Capt. Tommy Pellegrin likes to think he has the luxury of fishing out of Cocodrie. Now, before you start complaining that he is being just a little shortsighted, consider that his reasoning has more to do with the Mississippi River than it does a territorial stance.

"We have clear water all the time," Pellegrin explained. "Out of Venice this time of year, there is a lot of muddy river water on the surface that covers up all that blue water underneath. And that river water is a lot colder than the blue water."

While this might look like an impossible scenario for fishing wahoo, which love salty, blue water, Pellegrin offered a little assistance for anglers headed down the Mississippi River during March.

"How deep the river water is varies a whole lot," he pointed out. "What you can do is tweak your electronics to pick up that thermocline down there that is the difference in temperature between the warm blue water and the cold river water."

There can be as much as a 25-degree difference in temperature between river water and blue water.

Finding this thermocline is extremely important for wahoo anglers because the fish are down there in the blue water looking up at the thermocline because that's where the bait is.

"Bait wants to be on the surface, but the surface is too cold," Pellegrin said. "The surface of the blue water may be 15 feet down, but that's where the bait and the wahoo are going to be."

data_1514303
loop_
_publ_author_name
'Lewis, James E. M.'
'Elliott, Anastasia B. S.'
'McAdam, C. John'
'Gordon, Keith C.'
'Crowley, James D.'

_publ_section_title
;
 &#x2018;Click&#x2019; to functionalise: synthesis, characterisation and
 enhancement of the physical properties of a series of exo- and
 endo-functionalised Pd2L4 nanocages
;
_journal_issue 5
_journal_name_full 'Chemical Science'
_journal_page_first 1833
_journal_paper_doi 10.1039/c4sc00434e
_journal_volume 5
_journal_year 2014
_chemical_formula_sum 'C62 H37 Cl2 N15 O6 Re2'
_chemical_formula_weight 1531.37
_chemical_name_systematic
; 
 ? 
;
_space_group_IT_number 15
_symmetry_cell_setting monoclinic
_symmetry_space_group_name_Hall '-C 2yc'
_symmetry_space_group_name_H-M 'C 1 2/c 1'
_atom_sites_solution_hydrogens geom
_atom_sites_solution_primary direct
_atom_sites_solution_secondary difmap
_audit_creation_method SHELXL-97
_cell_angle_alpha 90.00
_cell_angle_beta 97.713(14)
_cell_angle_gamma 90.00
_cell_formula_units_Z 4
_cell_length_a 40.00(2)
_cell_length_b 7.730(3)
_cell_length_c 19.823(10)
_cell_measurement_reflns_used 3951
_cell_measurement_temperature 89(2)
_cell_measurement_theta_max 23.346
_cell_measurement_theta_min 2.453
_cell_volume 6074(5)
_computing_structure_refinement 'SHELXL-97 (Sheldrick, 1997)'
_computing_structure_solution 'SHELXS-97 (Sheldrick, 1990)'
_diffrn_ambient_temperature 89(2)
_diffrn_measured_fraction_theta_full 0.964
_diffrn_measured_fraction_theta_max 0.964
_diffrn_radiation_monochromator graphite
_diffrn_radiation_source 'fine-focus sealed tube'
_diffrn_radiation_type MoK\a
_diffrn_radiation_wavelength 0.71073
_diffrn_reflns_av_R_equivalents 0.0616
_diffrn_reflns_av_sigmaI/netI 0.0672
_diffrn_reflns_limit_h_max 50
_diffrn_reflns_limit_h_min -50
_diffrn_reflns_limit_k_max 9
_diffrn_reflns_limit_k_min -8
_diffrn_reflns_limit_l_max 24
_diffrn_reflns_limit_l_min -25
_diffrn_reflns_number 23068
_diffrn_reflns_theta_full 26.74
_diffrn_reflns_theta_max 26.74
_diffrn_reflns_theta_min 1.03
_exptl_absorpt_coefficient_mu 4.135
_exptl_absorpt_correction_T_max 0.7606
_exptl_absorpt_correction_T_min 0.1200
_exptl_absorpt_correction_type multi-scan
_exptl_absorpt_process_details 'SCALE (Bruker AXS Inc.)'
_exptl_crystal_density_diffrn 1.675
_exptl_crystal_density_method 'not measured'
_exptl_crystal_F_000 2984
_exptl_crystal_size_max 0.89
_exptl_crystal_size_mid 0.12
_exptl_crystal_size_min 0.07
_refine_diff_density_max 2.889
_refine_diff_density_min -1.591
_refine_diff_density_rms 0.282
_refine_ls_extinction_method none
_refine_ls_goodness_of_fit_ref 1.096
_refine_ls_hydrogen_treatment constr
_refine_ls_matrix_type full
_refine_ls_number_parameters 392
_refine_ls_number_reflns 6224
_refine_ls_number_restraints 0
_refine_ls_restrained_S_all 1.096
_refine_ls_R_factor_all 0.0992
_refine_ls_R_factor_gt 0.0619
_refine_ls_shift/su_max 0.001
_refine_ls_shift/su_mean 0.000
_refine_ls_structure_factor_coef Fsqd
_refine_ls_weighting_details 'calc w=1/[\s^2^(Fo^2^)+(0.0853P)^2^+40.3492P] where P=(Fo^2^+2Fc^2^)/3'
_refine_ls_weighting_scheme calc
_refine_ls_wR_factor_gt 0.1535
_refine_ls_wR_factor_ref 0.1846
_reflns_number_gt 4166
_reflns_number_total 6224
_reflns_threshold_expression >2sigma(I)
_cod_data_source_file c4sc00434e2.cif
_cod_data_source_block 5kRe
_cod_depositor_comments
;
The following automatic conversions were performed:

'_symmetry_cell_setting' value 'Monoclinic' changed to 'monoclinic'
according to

Pellegrin said anglers can take advantage of this scenario in one of two ways. The first would be to fish with downriggers that can position your bait at precise depths. Or anglers can simply fish lipped baits and figure out the distance out the back of the boat necessary to pull it down to the thermocline.

"Say the thermocline is at 15 feet," Pellegrin continued. "A shaky bait like a Braid Marauder would be better for a higher thermocline, so you change to something with a lip. You want something that can get down 15 feet or more. A lot of people won't go out and buy a $500 downrigger, but everybody can buy a $25 Bomber bait with a lip."

Through trial and error, anglers can learn how to get their lipped baits to run precisely at the thermocline through experimenting with how far they send it back out the boat and by tweaking boat speed.

"When you get it right, those wahoo see this hot pink Bomber swimming by right at the mixing water in the thermocline, but they don't see the leader because it's up in the dirty water," Pellegrin said. "POW — all of a sudden you got a fish."